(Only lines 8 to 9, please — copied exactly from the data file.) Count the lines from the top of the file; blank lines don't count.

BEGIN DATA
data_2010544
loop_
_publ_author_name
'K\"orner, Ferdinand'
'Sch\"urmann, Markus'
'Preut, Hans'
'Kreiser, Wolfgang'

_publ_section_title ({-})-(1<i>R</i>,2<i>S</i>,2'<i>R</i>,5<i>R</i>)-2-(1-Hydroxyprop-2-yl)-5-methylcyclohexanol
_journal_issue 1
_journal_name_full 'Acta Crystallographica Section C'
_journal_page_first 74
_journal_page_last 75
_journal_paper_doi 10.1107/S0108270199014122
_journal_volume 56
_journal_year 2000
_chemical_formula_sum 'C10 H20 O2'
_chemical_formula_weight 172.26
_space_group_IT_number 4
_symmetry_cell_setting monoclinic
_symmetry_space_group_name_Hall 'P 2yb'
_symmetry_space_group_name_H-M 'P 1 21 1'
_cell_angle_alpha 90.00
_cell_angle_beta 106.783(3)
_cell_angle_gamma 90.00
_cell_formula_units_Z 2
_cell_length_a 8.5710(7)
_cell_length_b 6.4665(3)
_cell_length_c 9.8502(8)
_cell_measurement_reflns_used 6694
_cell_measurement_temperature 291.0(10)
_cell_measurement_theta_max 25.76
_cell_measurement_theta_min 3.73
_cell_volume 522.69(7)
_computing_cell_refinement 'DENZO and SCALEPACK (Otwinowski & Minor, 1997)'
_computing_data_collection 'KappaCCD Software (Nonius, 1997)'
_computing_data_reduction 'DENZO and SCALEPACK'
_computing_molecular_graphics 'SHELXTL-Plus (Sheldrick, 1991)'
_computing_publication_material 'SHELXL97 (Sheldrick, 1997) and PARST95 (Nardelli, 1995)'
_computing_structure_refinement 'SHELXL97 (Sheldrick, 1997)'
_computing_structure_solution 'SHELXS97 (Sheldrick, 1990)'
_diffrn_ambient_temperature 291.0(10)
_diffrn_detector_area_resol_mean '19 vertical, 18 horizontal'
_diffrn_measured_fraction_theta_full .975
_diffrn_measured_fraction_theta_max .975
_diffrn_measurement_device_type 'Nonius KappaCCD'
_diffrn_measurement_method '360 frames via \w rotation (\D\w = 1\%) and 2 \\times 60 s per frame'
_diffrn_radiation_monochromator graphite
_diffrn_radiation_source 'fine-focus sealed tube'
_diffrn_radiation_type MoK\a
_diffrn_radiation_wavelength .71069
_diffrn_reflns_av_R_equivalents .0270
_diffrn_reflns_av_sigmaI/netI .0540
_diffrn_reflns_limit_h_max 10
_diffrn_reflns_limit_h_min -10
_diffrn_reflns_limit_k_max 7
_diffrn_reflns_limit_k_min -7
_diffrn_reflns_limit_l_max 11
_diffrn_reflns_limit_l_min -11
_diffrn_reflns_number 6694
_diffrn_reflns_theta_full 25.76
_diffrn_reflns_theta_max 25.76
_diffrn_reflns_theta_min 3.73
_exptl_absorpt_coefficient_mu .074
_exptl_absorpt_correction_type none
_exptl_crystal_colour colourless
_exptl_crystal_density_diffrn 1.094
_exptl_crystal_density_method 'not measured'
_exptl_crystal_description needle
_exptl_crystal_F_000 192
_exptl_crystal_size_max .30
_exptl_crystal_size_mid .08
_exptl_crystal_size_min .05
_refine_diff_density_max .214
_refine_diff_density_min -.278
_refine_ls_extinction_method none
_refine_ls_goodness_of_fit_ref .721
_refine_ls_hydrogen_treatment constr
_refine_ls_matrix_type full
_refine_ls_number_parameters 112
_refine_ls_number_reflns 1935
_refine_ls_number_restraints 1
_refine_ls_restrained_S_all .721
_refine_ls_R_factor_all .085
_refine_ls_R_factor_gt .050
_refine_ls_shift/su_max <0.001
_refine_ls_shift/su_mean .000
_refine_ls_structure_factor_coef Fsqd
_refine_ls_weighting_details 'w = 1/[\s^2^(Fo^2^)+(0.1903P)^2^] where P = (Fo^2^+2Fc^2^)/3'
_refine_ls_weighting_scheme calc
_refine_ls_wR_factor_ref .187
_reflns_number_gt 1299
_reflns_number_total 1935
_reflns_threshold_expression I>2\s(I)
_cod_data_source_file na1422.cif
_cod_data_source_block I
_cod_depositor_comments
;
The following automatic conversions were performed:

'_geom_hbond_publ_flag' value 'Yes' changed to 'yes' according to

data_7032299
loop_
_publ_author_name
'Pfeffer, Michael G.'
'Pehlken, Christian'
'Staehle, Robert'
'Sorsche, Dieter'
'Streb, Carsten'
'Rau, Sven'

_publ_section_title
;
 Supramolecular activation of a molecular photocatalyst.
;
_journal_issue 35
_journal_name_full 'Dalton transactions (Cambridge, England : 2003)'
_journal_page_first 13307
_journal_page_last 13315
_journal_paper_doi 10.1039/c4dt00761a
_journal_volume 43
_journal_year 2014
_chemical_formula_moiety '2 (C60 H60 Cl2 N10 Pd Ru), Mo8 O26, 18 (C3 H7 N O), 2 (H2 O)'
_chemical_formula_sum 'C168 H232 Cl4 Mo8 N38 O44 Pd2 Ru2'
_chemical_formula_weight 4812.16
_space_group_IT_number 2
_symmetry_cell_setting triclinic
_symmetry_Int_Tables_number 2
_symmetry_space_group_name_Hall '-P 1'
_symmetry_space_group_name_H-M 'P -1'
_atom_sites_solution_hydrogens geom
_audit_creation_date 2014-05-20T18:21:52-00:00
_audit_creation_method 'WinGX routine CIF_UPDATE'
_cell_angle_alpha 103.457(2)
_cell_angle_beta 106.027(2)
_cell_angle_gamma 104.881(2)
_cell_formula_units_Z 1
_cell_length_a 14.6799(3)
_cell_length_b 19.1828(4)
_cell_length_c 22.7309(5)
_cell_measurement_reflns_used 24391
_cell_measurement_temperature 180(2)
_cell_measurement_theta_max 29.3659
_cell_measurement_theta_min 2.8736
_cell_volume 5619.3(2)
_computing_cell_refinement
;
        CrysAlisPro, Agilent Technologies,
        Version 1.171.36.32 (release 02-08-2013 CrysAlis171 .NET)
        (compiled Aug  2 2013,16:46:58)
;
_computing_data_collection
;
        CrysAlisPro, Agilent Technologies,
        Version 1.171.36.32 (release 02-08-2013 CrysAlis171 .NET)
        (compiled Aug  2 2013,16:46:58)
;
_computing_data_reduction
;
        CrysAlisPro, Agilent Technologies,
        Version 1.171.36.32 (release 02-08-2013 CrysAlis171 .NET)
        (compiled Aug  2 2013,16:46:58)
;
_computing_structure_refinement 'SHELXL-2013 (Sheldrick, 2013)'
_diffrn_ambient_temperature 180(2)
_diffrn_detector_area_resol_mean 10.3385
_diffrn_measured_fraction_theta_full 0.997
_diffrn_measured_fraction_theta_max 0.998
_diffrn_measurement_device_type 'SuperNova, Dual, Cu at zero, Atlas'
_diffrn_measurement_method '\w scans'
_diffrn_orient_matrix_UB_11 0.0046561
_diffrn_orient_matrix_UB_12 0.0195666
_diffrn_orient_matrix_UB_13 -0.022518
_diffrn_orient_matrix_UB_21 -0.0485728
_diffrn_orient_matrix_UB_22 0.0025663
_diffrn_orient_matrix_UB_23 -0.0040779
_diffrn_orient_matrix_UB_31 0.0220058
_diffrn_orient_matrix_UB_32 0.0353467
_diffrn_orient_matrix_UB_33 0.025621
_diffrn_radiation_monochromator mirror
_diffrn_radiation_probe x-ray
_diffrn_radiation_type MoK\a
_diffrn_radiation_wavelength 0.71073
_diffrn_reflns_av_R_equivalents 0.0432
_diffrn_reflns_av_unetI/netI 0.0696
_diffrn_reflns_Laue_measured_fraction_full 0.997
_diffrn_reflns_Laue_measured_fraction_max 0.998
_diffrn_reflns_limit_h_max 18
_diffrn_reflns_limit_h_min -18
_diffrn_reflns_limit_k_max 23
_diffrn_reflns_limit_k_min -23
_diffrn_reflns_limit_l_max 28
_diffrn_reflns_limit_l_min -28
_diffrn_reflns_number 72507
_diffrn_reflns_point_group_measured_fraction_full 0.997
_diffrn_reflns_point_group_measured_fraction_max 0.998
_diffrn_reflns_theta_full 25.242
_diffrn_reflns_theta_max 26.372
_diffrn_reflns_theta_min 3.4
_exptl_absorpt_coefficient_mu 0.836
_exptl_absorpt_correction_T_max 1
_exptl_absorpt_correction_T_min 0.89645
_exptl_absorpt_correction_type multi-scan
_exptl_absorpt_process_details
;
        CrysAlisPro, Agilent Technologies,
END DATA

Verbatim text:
_publ_section_title ({-})-(1<i>R</i>,2<i>S</i>,2'<i>R</i>,5<i>R</i>)-2-(1-Hydroxyprop-2-yl)-5-methylcyclohexanol
_journal_issue 1